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Image of a stormwater outfall area as body of water

The New Hampshire MS4 Stormwater Permit: What’s Next?

For our friends in the MS4 communities, hopefully, you completed the Year 1 requirements to meet the June 30, 2019 deadline. This included, among other things, completion of a Stormwater Management Plan (SWMP), Illicit Discharge and Detection Elimination (IDDE) Plan, outfall ranking and prioritization for subsequent outfall investigations, construction site runoff control procedures, a schedule for catch basin cleaning, a schedule for street sweeping, written winter road maintenance procedures, distribute two targeted messages (depending on the community), and develop a Chloride Reduction Plan. So, what’s next?

MS4 communities must continue to work on/update the stormwater system mapping. This includes key elements and features of the stormwater conveyance system, structural Best Management Practices (BMPs), open channels, etc. 2003 MS4 communities have two years (until June 30, 2020) to complete the update of the stormwater system mapping. New MS4 communities as of the 2017 MS4 have 3 years (until June 30, 2021) in which to complete the mapping of their stormwater system. As part of this effort, the initial catchment delineations should be refined as well. Systematic investigation of problem catchments, or high-priority catchments if there are no problem catchments, is to be started. A written catchment investigation procedure must be developed by December 31, 2019.

The investigation of problem and high-priority outfalls starts with a field inspection during dry weather. If dry-weather flow is observed, then further screening is required to determine if there may potentially be illicit discharges present. This can be done using field test kits; however, screening for bacteria requires laboratory testing. The results of the screening will determine whether additional investigation is required to determine sources of illicit discharges. The outfall ranking and prioritization will also be updated accordingly.

Stormwater outfall concrete pipe with water draining out of itGood housekeeping procedures must be developed for permittee-owned facilities, including: develop inventory of all permittee-owned facilities; develop O&M procedures for municipal activities; develop O&M procedures to reduce/minimize/eliminate discharge of pollutants; develop and implement Stormwater Pollution Prevention Plan (SWPPP) for municipally-owned facilities such as maintenance garages, public works yards, salt sheds, transfer stations and other areas where pollutants are exposed to stormwater; and cover salt storage areas. Are you having fun yet?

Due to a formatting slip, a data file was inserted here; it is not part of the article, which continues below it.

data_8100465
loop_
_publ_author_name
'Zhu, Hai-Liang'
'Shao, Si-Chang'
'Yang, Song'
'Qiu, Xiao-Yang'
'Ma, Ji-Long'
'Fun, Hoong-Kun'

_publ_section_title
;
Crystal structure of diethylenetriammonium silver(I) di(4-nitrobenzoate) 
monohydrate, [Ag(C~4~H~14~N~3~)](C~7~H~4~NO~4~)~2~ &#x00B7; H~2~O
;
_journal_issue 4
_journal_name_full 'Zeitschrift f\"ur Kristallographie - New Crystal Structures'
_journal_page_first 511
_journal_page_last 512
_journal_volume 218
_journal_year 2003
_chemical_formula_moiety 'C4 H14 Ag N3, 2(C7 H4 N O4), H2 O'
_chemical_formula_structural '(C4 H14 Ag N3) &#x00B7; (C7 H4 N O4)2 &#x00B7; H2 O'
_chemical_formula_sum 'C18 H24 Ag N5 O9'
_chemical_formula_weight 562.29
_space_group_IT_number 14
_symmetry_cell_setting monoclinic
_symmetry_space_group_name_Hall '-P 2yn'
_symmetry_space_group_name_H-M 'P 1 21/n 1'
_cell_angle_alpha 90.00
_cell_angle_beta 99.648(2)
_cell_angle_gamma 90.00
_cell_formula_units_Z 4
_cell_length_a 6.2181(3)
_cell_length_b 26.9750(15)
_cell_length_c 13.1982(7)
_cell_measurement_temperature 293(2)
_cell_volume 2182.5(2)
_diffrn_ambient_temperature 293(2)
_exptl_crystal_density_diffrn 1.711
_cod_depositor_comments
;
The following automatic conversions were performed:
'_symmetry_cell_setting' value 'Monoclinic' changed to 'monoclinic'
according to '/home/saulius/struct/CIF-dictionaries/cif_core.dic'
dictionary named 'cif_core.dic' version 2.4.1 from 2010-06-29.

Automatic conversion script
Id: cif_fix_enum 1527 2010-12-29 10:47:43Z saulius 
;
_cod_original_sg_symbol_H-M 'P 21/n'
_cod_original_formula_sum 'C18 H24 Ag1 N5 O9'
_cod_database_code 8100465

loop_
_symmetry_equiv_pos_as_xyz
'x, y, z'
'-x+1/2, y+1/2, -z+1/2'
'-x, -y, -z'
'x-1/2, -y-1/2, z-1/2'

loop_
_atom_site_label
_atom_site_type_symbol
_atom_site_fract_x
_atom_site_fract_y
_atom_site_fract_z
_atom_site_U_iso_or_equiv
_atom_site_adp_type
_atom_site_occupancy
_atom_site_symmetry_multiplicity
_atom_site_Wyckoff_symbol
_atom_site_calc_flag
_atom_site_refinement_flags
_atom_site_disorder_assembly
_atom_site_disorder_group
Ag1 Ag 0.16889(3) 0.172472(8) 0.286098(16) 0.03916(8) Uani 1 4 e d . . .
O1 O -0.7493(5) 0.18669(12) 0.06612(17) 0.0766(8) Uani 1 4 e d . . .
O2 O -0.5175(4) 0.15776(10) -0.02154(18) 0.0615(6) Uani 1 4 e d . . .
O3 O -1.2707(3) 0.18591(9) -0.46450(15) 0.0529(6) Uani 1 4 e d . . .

Public Education and Outreach activities must be continued during Year 2. This involves distributing two targeted messages.

Permittees lucky enough to have discharges to waters with an approved Total Maximum Daily Load (TMDL) have additional activities to complete during Year 2 as well. Permittees subject to an approved TMDL for chlorides must begin implementation of their Chloride Reduction Plan. Permittees subject to an approved bacteria and pathogen TMDL must disseminate public education materials and work on implementation of their IDDE plan. Permittees subject to a phosphorus TMDL must have a legal analysis of their Lake Phosphorus Control Plan (LPCP) completed.

Permittees with discharges to impaired waters without an approved TMDL would be well advised to begin planning for future MS4 permit obligations as well. Impairments to waters without an approved TMDL include: nitrogen, phosphorus, bacteria or pathogens, chloride, total suspended solids, metals, and oil and grease. Did you know that leaf litter contributes phosphorus and nitrogen to stormwater runoff?

Did I mention that the Year 1 annual report must be completed and submitted by the EPA-extended date of September 30, 2019? The reporting period for Year 1 is from May 1, 2018 to June 30, 2019. The reporting period is from July 1 to June 30 for all subsequent years. The EPA has developed a template based on the 2017 MS4 permit that can be used for the annual report. The template can be found here.

The Hoyle, Tanner team of experts is available to assist you as needed with MS4 permit compliance. If you have questions, please contact Michael Trainque (mtrainque@hoyletanner.com) or Heidi Marshall (hmarshall@hoyletanner.com) at Hoyle, Tanner & Associates, Inc.

 

Additional information:

https://www.epa.gov/npdes-permits/new-hampshire-small-ms4-general-permit

https://www.epa.gov/npdes-permits/stormwater-tools-new-england#arr

Mike Trainque

About Mike Trainque

Mike is a Vice President and Senior Environmental Engineer at Hoyle, Tanner with nearly 40 years of experience in wastewater, stormwater and water engineering. He assists municipalities with studies, design, construction administration, regulatory compliance and funding assistance. In addition to his duties at Hoyle, Tanner, Mike is also Chairman of the Board of Directors of the Southeast Watershed Alliance and Chairman of the advisory board to the Civil and Environmental Engineering Department at UMass – Lowell.